”Learn fast, fail fast” – notes from a seasoned entrepreneur

Young entrepreneurs looking to become the next success stories in their field had better be prepared to fail fast – and learn fast. That’s according to Ari Backholm, chief science officer with Seven Networks, a Silicon Valley company operating at the nexus of the software and mobile sectors. Nordic Business Report sat down with Backholm to tease out useful insights about the journey toward entrepreneurial success.

Entrepreneurs need to get used to the iterative process of learning and moreover, to learning through failure, declares Ari Backholm an inventor who has successfully made the transition from co-founder of a Finnish startup to Silicon Valley.

“Life is full of failures to learn from. The faster you fail the faster you learn – unless you learn you won’t continue to pursue entrepreneurship,” says the chief science officer and SVP for Analytics and Market Development with Seven Networks, a Silicon Valley-based company that develops software for mobile traffic management and analytics.

Success linked to challenges

Drawing on his personal experiences, Backholm notes that entrepreneurs will face many successes and challenges as they attempt to realize their business dreams. Recounting his biggest accomplishments, he seems to suggest that, like light and darkness, successes and challenges are inseparable.

“In growing a business, each success tends to be bigger than the last. So your latest achievement is always the greatest and your challenges always grow.”

As a practical example, he relates the journey towards a successful smartphone collaboration with South Korean consumer technology conglomerate Samsung.

“We worked with Samsung on getting software embedded in their Galaxy S line and preparing it to be shipped. The sheer force of that giant, as it moves towards a launch, is staggering – nothing can get in the way of the launch. No excuses can stop the train. Once you get there and start to see millions of devices with your code and users signing up – that’s a great feeling.”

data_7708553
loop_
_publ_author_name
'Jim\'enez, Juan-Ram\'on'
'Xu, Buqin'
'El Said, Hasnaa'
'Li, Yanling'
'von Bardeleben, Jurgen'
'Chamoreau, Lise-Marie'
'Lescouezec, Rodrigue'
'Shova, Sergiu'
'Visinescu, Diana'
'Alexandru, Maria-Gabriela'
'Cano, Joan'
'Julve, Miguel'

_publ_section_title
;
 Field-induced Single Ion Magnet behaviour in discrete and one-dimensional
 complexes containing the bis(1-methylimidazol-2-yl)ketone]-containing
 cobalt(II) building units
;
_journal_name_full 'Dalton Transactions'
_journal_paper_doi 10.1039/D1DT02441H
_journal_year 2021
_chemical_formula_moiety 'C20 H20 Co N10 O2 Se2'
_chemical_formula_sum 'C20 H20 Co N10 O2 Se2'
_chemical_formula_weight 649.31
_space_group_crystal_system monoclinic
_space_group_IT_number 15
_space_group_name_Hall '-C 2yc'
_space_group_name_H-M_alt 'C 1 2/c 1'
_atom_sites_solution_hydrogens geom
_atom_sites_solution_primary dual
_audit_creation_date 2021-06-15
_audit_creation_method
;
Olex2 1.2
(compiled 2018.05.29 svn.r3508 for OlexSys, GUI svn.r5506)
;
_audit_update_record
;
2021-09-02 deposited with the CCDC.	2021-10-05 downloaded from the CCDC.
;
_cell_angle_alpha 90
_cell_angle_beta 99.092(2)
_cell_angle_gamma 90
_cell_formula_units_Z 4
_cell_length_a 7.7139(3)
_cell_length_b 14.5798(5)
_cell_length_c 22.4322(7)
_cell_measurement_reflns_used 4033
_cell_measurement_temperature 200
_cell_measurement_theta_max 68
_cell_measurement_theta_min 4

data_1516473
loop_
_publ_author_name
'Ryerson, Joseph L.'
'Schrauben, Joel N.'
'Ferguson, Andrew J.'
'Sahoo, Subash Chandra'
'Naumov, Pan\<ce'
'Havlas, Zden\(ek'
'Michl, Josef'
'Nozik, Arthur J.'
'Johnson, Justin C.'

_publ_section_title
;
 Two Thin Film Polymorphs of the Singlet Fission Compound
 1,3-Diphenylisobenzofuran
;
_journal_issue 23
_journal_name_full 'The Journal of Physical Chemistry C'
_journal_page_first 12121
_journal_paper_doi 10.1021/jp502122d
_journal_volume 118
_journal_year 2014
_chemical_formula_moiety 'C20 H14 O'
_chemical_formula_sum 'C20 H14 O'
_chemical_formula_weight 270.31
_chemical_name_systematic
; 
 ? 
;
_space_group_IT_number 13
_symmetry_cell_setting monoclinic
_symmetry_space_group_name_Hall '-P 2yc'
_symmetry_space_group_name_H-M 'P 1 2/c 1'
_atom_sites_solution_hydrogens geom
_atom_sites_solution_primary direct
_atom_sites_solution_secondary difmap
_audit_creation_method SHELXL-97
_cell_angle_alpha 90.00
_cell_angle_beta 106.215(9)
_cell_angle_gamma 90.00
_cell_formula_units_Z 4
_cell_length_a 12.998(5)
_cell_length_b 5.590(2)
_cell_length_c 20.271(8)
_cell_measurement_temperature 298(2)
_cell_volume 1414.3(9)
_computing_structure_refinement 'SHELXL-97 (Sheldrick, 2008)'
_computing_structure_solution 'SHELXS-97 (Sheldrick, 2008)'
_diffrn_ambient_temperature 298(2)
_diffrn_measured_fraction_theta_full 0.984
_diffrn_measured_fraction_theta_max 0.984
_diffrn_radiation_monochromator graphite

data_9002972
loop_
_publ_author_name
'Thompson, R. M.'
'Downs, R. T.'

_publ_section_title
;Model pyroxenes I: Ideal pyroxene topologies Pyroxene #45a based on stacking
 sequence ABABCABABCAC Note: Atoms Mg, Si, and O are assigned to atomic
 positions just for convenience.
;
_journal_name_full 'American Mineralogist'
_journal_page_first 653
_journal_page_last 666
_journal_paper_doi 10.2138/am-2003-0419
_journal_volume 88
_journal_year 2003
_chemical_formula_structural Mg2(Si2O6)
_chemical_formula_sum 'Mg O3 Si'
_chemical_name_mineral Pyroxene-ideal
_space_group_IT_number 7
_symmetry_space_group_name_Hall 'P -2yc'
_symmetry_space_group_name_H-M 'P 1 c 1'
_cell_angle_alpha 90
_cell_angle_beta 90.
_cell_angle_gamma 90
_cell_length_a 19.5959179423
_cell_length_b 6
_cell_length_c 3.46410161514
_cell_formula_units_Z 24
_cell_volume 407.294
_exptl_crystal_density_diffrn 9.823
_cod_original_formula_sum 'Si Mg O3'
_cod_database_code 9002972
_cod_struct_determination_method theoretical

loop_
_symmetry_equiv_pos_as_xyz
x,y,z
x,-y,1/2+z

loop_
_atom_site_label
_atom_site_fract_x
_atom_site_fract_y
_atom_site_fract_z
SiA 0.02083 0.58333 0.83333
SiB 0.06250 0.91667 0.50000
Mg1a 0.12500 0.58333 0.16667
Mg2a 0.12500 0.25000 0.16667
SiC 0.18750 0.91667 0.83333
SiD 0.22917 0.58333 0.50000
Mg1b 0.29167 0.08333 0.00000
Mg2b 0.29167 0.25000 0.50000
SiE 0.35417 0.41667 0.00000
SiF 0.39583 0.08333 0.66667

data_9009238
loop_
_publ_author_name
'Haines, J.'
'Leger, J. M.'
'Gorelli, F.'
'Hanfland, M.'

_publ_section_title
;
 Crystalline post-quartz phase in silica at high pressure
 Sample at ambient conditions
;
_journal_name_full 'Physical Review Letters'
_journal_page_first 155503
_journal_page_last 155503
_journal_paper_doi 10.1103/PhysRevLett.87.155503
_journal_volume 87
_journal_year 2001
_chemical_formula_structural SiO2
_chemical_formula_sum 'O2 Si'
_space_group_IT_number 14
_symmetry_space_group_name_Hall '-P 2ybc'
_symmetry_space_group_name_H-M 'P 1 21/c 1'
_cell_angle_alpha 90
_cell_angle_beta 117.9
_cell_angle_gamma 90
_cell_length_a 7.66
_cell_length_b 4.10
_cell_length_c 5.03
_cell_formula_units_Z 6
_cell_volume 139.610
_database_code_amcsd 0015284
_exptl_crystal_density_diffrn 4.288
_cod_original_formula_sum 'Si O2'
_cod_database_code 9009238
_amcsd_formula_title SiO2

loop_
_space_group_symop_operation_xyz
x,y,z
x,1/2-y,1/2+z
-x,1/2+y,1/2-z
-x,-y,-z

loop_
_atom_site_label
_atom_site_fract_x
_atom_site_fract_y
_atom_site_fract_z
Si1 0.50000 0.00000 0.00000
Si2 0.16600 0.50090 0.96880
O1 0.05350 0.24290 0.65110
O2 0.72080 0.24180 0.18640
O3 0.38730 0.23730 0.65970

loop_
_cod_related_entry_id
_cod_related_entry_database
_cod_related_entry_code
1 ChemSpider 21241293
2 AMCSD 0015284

Not all about the money

As a co-founder of Finnish technology startup Smartner, Backholm understands only too well the pressure that young entrepreneurs experience finding and selecting the right financial backers. However, he reminds entrepreneurial rookies that their main focus should always be on developing the business.

“Financing creates credibility, but the focus is how money can help grow your business, not necessarily where it comes from,” Backholm cautions.

“You can look at what type of help is needed, for example advisers or channel partners. This may come with the funding, but more typically it doesn’t. So this is what you need to focus on figuring out, rather than hoping that a financier will solve your business problems,” he adds.

Backholm moved to Silicon Valley in 2005 when Seven Networks acquired Smartner. Many fledgling companies see the US location as the mecca of business success, but Backholm says it may not turn out to be a winning lottery ticket for every sector.

Location, location, location

“You need to be clear on your business, your customers and partners. Plan your location on that basis. However, there are many benefits of coming to Silicon Valley for certain types of ecosystems that are available, especially in technology sector – customers, potential partners and ecosystem players. But you shouldn’t come just to look for funding or meet a few venture capitalists and go back with money. It needs to be a business decision based on what is best for your business.”

He points out that Smartner deliberately chose to create a strong presence in Europe and South East Asia, rather than going west to Silicon Valley. That strategy ultimately paid off, as the company became an attractive acquisition target for Seven Networks, which did not have a foothold in Smartner’s key markets.

After 10 years in Silicon Valley, Backholm remarks that while Finnish and other Nordic entrepreneurs excel at developing technology solutions to solve problems, they still have much to learn from their US counterparts, such as how to get those solutions to markets.

“You need to pay great attention to detail to run a successful business in Silicon Valley. When you want to change or do something new, you can’t simply outsource. You need to understand what you’re doing. Not just the technology, but the customer experience, business models, market channels, and so on,” Backholm explains.

“We don’t appreciate iPhone because it’s been around so long, or Uber because it’s so simple and we may not appreciate the new batteries from Tesla. But there are many details needed to make it successful and to take it to market. That’s where we have some work to do on the Nordic side,” he adds.

Photo credit: Paula Ojansuu

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